HONOLULU (AP) -- Japan's defense minister is in Hawaii to meet with senior U.S. military officials for the first time since his country's parliament approved legislation loosening post-World War II constraints on its military.
Defense Minister Gen Nakatani was scheduled to meet with U.S. Pacific Command commander Adm. Harry Harris on Tuesday. The Pacific Command said Nakatani's discussions were expected to cover security in the region, including in the East and South China Seas. Ballistic missile defense was also on the agenda.
Japan's parliament passed legislation in September allowing Tokyo's military to defend its allies even when the country isn't under attack. The law will enable Japan to work more closely with the U.S. and other nations.
Ralph Cossa, president of the Pacific Forum CSIS think tank, said the two allies need to determine how the law will work when it comes to operations. That's likely to be a topic of Nakatani's discussions in Hawaii, he said.
"People are still curious as to what the two are going to be able to do together," Cossa said.
Ballistic missile defense is one area where increased cooperation is expected.
"With the new legislation, presumably now if the North Koreans shoot a missile toward Hawaii, and the Japanese detect it, they can shoot it down. Before they just had to just sort of wave to it as it went by," Cossa said.
Japan has invested heavily in missile defenses since North Korea test-fired a ballistic missile over Japan's main island in 1998. Nakatani's schedule in Hawaii included a visit to the Sea-based X-band Radar -- which is used to detect ballistic missiles -- at Pearl Harbor.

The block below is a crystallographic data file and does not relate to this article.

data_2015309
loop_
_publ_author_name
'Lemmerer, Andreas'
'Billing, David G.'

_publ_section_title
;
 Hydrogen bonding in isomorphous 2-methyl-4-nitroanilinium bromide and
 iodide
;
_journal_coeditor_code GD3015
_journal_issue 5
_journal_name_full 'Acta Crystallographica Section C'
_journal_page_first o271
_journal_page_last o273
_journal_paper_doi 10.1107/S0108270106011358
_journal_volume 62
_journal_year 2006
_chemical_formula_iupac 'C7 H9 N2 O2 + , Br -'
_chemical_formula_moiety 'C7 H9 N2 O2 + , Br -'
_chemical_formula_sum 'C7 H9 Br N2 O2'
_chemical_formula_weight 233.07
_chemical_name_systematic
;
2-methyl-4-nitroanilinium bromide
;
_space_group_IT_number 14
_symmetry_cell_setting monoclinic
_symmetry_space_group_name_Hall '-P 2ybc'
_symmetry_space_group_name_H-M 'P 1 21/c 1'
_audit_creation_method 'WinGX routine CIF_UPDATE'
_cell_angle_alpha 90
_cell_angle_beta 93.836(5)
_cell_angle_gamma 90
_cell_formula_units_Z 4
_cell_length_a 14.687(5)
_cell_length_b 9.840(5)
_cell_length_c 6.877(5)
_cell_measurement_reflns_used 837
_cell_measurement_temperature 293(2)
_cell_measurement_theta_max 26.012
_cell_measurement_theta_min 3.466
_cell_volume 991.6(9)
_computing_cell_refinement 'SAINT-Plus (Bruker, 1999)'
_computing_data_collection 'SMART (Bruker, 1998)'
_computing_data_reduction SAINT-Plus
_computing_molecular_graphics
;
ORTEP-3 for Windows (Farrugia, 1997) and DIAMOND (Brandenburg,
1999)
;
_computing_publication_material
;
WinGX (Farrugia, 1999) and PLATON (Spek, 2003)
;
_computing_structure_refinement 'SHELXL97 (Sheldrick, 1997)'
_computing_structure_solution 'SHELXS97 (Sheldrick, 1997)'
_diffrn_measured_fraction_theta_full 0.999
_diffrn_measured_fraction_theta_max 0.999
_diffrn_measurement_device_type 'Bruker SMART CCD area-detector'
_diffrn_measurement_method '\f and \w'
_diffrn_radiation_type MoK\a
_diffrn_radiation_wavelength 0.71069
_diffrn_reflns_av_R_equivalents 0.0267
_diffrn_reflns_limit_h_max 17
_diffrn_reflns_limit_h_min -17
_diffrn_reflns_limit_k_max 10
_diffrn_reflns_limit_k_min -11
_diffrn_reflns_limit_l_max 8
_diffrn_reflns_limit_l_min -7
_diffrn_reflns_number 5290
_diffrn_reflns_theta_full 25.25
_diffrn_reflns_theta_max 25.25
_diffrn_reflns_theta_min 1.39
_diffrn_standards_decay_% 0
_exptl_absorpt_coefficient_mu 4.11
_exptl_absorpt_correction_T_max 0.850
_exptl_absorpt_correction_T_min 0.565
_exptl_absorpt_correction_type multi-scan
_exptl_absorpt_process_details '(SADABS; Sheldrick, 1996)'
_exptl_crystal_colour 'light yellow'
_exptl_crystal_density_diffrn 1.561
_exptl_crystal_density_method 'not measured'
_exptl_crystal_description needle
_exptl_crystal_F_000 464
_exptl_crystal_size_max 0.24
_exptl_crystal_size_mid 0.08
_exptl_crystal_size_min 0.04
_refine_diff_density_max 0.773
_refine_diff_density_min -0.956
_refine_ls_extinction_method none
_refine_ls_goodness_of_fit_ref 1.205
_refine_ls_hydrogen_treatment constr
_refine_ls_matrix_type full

The new law would also allow Japan to help defend a U.S. ship under attack. The U.S. has long been able to help a Japanese ship in the same situation, but Japan's prohibitions against collective self-defense didn't allow the reverse.
The legislation sparked protests and debate in Japan about whether Tokyo should shift away from its pacifist ways to face growing security challenges.
The law's supporters say Japan's neighborhood has become a more dangerous place, citing North Korean missile tests and Chinese challenges to Japanese sovereignty over remote islands.
They say Japan's military needs to be more active to deter China and North Korea and help preserve Japan's peace and prosperity. A major goal of the legislation is to allow the military to work more closely with its main ally, the United States, strengthening their joint capabilities.